Wednesday, 27 July 2022

5 West African Ingredients You Need To Try

 There’s nothing more exciting than expanding your culinary repertoire and cooking with ingredients you may not have encountered before. Unless you are from West Africa, the ingredients below may be completely new to you. Perhaps you’ve encountered some of them at a restaurant or perhaps you know of them through a friend or family member. Whatever the case, I hope this article inspires you to diversify your vegan menu and make these ingredients a staple in your household. The ingredients below are just a small handful of typical West African ingredients that I think everyone should get acquainted with. They can all be found at any well stocked African grocery store or even from online retailers.


1. African Yam

Tubers and root vegetables feature in many West African recipes. Beyond sweet potatoes and white potatoes, yam is worth adding to your shopping list. Indigenous to West Africa, they tend to be very large in size, with a rough brown exterior and a white or cream starchy flesh that is firm but fluffy when cooked. In terms of flavour, yams can range from mild and slightly sweet to slightly bitter depending on the variety. In Nigeria, yam is referred to as the “king of crops”, with an annual yam festival dedicated to this versatile ingredient. They are a great source of fibre, potassium and vitamins A, B6 and C. It is important to peel and cook yam before eating it. Treat it the way you would treat a potato by boiling it, frying it, roasting it or mashing/pounding it. In addition to eating them fresh, yams are dried and ground into flour that is used to make ‘bolus’ meals such as Amala.

If you’re just getting started, some delicious yam recipes you can try include Asaro (savoury yam porridge), Boiled Yam with Scrambled Tofu and Yam Pepper Soup.



2. Honey Beans

This variety of beans is also known locally as ewa oloyin or sweet beans in Nigeria. It gets its name from its distinctly sweet flavour. They are brown in colour, shaped like kidney beans but much smaller in size than typical kidney or black-eyed beans. They boast a ton of health benefits and are a great source of protein, carbohydrates, fibre, vitamin C, calcium, iron, magnesium and potassium. Like other varieties, it is recommended that you soak the beans for a few hours or overnight to reduce the gas that causes bloating and other digestive issues. You can cook and use them much in the same way as you would any other bean variety - in soups, stews, salads, and more. If you would like to explore some tasty West African bean recipes, I would recommend Ewa (stewed beans) with fried plantain, Akara (bean fritters) and Moin Moin (steamed bean pudding).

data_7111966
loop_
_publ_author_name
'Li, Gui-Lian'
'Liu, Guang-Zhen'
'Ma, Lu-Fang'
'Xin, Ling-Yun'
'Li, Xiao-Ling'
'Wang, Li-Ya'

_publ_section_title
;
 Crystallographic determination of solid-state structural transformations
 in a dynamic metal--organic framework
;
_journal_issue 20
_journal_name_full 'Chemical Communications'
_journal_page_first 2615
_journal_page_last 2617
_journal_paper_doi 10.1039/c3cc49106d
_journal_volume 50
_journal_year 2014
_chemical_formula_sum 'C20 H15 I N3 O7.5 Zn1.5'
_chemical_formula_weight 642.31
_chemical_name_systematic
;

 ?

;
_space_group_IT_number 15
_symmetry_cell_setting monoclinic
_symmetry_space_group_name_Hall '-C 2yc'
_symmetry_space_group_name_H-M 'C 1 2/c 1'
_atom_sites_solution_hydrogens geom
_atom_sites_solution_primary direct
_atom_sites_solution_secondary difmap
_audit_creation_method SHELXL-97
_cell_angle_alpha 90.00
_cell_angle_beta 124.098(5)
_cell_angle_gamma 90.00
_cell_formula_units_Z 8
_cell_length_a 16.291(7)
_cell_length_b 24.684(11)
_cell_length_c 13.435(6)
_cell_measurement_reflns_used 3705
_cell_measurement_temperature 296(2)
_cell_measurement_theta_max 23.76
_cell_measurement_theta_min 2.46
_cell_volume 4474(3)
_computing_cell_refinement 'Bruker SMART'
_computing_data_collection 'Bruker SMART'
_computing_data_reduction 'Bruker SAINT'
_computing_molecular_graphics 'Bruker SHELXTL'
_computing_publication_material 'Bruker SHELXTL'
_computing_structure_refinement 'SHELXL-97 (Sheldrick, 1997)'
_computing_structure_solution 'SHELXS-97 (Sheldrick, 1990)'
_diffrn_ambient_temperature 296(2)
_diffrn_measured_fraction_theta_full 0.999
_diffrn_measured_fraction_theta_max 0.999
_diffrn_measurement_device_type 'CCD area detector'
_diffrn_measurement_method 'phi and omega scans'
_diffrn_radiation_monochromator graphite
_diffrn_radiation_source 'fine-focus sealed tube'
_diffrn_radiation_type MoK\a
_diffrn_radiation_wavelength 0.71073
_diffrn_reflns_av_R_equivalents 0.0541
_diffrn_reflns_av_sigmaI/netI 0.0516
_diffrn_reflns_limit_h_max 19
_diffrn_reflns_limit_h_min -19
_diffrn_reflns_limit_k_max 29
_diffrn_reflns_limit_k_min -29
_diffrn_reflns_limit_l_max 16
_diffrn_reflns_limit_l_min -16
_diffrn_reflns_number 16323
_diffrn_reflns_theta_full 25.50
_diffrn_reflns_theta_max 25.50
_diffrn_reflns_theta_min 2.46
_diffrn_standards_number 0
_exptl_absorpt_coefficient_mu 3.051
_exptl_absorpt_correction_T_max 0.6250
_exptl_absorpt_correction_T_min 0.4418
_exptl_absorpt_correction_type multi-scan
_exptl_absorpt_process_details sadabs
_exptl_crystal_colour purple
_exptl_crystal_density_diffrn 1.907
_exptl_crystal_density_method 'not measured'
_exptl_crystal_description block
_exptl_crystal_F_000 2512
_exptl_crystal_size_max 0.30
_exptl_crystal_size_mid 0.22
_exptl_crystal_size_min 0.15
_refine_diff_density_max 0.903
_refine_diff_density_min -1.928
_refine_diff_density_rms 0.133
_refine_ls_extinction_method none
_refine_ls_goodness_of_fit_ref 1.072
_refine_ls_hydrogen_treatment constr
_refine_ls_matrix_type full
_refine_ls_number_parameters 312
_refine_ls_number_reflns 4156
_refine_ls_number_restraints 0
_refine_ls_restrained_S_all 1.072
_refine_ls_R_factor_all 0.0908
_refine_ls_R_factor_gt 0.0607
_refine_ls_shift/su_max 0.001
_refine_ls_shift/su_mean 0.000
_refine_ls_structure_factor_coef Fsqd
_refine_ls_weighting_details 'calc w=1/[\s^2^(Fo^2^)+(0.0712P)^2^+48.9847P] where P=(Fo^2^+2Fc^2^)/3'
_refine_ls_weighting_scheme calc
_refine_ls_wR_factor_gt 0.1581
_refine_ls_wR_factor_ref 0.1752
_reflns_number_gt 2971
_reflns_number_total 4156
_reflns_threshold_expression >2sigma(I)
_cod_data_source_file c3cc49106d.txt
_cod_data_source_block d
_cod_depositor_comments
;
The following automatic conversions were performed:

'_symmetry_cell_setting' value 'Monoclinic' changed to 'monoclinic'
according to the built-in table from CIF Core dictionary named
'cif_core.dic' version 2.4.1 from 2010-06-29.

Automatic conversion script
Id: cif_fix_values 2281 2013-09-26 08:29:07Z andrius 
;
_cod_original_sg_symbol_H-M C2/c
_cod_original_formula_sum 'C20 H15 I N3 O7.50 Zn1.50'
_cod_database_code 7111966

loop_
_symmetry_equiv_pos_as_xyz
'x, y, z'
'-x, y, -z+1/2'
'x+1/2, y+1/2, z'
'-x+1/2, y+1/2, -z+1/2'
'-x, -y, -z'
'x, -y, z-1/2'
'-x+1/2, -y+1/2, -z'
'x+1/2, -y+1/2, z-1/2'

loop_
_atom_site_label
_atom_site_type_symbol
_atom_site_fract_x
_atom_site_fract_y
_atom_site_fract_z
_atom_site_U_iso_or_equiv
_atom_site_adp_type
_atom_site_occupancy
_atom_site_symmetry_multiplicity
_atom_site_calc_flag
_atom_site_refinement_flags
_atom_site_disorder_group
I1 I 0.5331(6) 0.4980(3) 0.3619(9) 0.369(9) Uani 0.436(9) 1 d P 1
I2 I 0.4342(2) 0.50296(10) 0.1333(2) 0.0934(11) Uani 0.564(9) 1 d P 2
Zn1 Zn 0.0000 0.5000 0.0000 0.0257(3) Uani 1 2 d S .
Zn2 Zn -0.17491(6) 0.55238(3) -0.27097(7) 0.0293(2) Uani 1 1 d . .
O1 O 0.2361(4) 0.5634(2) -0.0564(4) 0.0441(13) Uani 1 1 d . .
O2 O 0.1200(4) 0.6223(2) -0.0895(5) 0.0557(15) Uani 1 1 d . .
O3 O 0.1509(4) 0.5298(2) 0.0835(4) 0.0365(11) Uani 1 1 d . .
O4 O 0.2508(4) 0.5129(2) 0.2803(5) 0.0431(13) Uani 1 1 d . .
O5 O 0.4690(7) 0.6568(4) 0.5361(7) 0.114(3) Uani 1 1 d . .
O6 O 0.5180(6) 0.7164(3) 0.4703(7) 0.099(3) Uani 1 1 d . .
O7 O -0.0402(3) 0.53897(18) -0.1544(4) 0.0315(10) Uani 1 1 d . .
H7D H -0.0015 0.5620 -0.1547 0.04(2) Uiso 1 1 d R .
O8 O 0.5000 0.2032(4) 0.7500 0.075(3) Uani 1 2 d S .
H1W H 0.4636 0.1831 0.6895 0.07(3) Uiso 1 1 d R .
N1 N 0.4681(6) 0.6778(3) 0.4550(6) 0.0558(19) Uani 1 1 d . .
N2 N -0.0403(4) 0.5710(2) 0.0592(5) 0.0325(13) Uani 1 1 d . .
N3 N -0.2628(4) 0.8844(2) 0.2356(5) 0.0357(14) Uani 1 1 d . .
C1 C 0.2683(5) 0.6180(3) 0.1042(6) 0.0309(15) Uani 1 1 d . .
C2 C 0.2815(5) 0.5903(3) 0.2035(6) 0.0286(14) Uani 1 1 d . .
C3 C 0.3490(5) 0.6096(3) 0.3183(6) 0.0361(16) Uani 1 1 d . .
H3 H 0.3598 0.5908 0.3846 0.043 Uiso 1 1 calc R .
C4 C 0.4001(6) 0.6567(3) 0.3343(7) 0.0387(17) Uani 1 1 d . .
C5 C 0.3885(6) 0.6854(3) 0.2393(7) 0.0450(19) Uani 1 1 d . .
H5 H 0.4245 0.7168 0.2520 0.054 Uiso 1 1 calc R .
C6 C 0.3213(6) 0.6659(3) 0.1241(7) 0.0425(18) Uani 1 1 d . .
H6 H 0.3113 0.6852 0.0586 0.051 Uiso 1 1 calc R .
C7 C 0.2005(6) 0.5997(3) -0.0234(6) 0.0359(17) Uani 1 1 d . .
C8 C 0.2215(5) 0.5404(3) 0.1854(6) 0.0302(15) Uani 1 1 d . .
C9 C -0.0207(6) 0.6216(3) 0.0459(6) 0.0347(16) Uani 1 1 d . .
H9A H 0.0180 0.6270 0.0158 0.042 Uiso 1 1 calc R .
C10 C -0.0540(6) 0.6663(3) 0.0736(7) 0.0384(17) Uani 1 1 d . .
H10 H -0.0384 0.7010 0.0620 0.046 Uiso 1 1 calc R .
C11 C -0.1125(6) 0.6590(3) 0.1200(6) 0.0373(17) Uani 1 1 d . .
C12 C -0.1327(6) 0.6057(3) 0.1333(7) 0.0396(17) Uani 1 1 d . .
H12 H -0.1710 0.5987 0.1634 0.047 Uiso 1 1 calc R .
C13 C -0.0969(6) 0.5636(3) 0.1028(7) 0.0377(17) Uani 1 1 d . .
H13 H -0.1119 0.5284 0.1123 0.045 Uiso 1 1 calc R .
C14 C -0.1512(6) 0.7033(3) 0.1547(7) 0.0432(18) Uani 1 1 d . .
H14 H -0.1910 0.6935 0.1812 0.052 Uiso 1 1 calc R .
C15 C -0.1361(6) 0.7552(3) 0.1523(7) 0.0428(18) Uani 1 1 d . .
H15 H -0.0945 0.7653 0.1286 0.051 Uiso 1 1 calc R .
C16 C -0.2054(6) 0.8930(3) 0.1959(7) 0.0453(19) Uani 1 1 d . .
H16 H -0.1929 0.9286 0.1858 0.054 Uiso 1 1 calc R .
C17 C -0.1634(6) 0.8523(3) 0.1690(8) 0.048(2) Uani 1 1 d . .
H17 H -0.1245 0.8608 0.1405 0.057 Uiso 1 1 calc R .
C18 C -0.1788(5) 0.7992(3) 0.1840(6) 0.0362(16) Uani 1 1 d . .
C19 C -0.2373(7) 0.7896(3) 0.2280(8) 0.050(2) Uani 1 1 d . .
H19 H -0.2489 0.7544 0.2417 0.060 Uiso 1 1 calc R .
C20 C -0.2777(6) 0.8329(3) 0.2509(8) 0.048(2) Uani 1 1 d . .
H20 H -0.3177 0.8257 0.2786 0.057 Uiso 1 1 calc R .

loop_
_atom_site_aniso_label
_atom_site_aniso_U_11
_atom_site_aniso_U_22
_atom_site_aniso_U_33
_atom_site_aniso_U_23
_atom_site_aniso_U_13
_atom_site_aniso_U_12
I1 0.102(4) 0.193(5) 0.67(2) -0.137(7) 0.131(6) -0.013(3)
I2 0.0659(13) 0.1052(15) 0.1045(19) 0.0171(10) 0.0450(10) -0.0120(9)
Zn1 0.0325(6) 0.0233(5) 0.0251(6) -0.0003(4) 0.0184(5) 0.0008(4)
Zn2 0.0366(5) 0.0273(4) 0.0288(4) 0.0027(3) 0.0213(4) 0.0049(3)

3. Egusi Seeds

Also known as melon seeds, these cream-coloured, oval-shaped seeds are indigenous to West Africa and come from a bitter gourd that resembles a watermelon. The seeds have a nutty, earthy taste and are predominantly used as a thickener and flavour enhancer in many traditional dishes. As well as being protein-rich and packed with essential fatty acids, they are a great source of vitamins A, B1, B2 and C. To use in cooking, the seeds need to be dried, hulled and ground to. A coarse powder. These days it is very easy to buy the whole seeds or ground seeds from African or international grocery stores. Try this mouthwatering recipe for classic Egusi Soup which you can serve with yam, fufu, rice and other starches.



4. Garri

Garri can best be described as a coarse cassava flour. It is made by peeling, grating or roughly blending fresh cassava to mash. The cassava is then fermented and dried to eliminate any toxic compounds before it is sieved and dry roasted or fried. You are guaranteed to find a bag of garri in most Nigerian homes as it is a much-loved staple. It is mainly used to make a ‘bolus’ meal known as Eba which is eaten alongside soups and stews such as Egusi Soup, Okra Soup and Efo Riro. It is also used to make a refreshing snack known as soaked garri or garri water, which is usually served with a handful of roasted peanuts. I have even used garri to make gluten-free cookies.



5. Bitter Leaves 

As the name suggests, this dark, leafy green vegetable has a distinct bitter taste. It boasts an array of health benefits and is a great source of protein, vitamin C, iron, zinc and folic acid. Used for its medicinal properties in traditional West African medicine, it is a common ingredient in many traditional soups and stews. Before cooking, it is recommended that you rinse the leaves several times to reduce or eliminate the strong bitter taste. Add small amounts to soups and salads, and try out this traditional recipe for Bitter Leaf Soup. 



If this list whets your appetite then you will love my cookbook Vegan Nigerian Kitchen

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